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Latin America Kavitha Dispatch

Todos Santos, Part 2:
Finding a Home Away from Home

 

Part of my new family
Caption
Shawn and I are both living with Mam families. The Mam people are so warm and kind, it's almost overwhelming. I've only been here for two days and already I feel like a part of the family. My mother, Josephina, spends all day taking care of her children, making tortillas to sell in the market, or weaving traditional shirts and pants. I also have five sisters ranging in age from four to fourteen years old. Santa Teresa and Rosalia are in secondary school, while Martina is in primary school. Justina and Julia are too young for school and so stay at home with their mother and grandparents. I have yet to meet Bruno, who at fifteen is the eldest child and the only boy. He had to drop out of school this year to go work on a large corn farm in the lower, hotter regions of Guatemala. My family has a small plot of land where it plants its own corn, but this year there was not enough as the family needs the corn both to eat and to use to make tortillas for sale.

Corn for the day!
Caption
Unfortunately, less than two percent of the Guatemalan people own over two thirds of the land in the country, which means that most people have to work on other people's land to survive. To make matters worse, these large landowners produce crops mostly to export. Rather than producing food that could feed the many hungry people that live here, most of the land is farmed to produce coffee, bananas, cotton, and sugarcane that is exported to the U.S. and Europe. Even though Guatemala produces some of the best coffee in the world, many of the people who live here cannot afford to drink it. Corn is the one staple crop that most people grow for themselves, and believe me--the Guatemalans eat a lot of corn!

Josephina making her daily batch of tortillas
Caption
My family eats corn tortillas with every meal of the day--breakfast, lunch, and dinner! Josephina spends all morning making hundreds of tortillas that she then sells at the market. Today she sold all of her tortillas for 10 Quetzales, which is equal to about $1.50. This money represented the family's income for the day.

You see, Josephina is a single mother and must raise her children without the help of their father. She is not alone in her situation. Many families have lost their fathers, either as casualties of the long civil war (Team - Torture and Bloodshed: Truths of the Guatemalan Civil War) that wracked the country until 1996, or as casualties of a dream, the dream of "El Norte. "El Norte" literally means "The North", and it refers to the United States, the land of plenty. Many men from the villages have escaped to "El Norte" in hopes of a better life. For more information on this topic, check out this article from when we were crossing the U.S./Mexico border: Seeking "El Norte".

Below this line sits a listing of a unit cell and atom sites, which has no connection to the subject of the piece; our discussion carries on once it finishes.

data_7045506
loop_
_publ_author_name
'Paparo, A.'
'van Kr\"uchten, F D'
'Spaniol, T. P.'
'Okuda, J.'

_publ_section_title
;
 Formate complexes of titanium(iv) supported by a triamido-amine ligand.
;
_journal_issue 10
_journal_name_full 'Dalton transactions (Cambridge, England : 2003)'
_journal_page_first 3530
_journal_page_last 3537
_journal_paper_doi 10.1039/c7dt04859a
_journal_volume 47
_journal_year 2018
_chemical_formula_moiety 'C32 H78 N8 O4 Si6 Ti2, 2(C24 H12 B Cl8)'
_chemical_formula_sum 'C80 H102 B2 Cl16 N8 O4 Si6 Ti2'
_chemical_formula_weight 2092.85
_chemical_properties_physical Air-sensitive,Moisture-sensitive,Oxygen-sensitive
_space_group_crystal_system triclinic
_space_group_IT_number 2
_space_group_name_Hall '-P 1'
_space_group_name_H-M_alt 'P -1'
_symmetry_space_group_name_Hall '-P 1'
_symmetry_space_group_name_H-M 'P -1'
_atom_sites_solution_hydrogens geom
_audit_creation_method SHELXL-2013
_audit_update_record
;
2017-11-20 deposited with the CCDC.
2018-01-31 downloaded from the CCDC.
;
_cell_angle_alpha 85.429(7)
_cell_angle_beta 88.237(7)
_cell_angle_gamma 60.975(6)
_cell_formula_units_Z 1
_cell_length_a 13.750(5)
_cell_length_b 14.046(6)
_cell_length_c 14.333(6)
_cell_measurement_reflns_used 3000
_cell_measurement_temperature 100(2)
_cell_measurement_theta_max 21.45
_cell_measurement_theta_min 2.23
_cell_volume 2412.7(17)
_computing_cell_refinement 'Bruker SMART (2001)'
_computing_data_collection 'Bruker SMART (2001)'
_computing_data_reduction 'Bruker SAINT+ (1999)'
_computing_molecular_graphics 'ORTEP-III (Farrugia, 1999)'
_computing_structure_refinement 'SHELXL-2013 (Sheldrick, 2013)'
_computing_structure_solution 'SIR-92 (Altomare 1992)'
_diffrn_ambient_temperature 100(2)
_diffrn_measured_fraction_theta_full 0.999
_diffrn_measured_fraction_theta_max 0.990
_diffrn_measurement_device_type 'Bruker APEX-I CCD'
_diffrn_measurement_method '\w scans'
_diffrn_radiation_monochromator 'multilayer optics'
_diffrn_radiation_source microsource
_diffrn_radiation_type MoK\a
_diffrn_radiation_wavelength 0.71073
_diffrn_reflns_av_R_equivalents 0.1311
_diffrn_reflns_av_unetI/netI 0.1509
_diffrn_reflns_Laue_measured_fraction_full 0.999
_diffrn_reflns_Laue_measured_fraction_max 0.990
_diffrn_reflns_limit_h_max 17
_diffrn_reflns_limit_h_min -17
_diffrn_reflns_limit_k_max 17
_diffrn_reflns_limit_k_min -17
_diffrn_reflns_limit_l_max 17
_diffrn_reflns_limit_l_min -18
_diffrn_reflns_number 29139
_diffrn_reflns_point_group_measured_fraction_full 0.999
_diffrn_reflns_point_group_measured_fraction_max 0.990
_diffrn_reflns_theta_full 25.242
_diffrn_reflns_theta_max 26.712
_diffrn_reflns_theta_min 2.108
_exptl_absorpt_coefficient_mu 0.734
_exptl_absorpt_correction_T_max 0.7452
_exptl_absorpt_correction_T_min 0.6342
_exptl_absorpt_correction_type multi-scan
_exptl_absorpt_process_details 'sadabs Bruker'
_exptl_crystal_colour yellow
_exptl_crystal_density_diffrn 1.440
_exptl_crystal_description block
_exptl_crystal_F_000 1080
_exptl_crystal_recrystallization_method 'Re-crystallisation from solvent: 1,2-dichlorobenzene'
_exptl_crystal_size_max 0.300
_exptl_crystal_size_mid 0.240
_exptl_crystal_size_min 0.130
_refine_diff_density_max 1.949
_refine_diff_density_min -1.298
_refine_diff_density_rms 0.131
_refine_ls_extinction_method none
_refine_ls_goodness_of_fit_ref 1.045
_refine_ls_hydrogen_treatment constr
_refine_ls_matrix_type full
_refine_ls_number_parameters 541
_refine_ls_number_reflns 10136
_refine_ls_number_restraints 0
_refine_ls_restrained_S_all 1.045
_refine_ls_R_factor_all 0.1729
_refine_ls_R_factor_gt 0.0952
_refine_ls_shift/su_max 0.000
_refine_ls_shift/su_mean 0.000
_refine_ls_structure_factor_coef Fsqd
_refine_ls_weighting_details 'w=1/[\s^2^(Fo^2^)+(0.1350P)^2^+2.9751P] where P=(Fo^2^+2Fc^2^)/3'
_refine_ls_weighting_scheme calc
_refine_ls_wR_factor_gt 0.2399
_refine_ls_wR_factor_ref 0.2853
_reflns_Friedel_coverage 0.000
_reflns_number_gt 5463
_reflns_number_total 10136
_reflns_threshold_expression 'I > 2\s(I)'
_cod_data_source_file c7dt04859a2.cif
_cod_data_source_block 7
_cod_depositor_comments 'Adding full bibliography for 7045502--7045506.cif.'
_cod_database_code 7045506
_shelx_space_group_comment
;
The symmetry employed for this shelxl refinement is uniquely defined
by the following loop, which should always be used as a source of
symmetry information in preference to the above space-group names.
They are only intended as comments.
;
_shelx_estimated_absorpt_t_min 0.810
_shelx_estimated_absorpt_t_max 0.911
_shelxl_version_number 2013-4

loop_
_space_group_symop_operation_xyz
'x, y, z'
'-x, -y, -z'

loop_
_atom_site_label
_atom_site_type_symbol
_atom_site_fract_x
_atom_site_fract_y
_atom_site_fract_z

Many go with hopes of finding their fortune so they can come back home and support their families. Unfortunately, what they find in the U.S. is a harsher reality. Most end up working as illegal immigrants for less than the minimum wage and so can never afford to return to their families. This is what Josephina and her family think has happened to their father.

Despite all these hardships, my family is full of joy and love. We eat all our meals together in our one room house. The grandparents, mother, and children all sit around the wood-burning stove while they eat, laugh, and tell stories in Mam. Justina, the youngest, loves to dance, so if there's any music to be heard, the dancing's sure to begin. When it's time to sleep they all bundle up in wool blankets and sleep on various cots around the room. If it is too cold at night, they light a fire in the middle of the room, right on the floor! That's one of the great advantages of having a dirt floor...and, oh yeah, no one gets yelled at for spilling!


Did you miss part one of this dispatch? Check it out now! Todos Santos Part 1: Rough Road to Paradise.

Please write me at kavitharao@bigfoot.com, or post a message on the Discussion Board!

Kavitha  
 

Team - Torture and Bloodshed: Truths of the Guatemalan Civil War
Shawn - Uncovering the Riches of Todos Santos
Abeja - The Flourishing Quiche Culture
 
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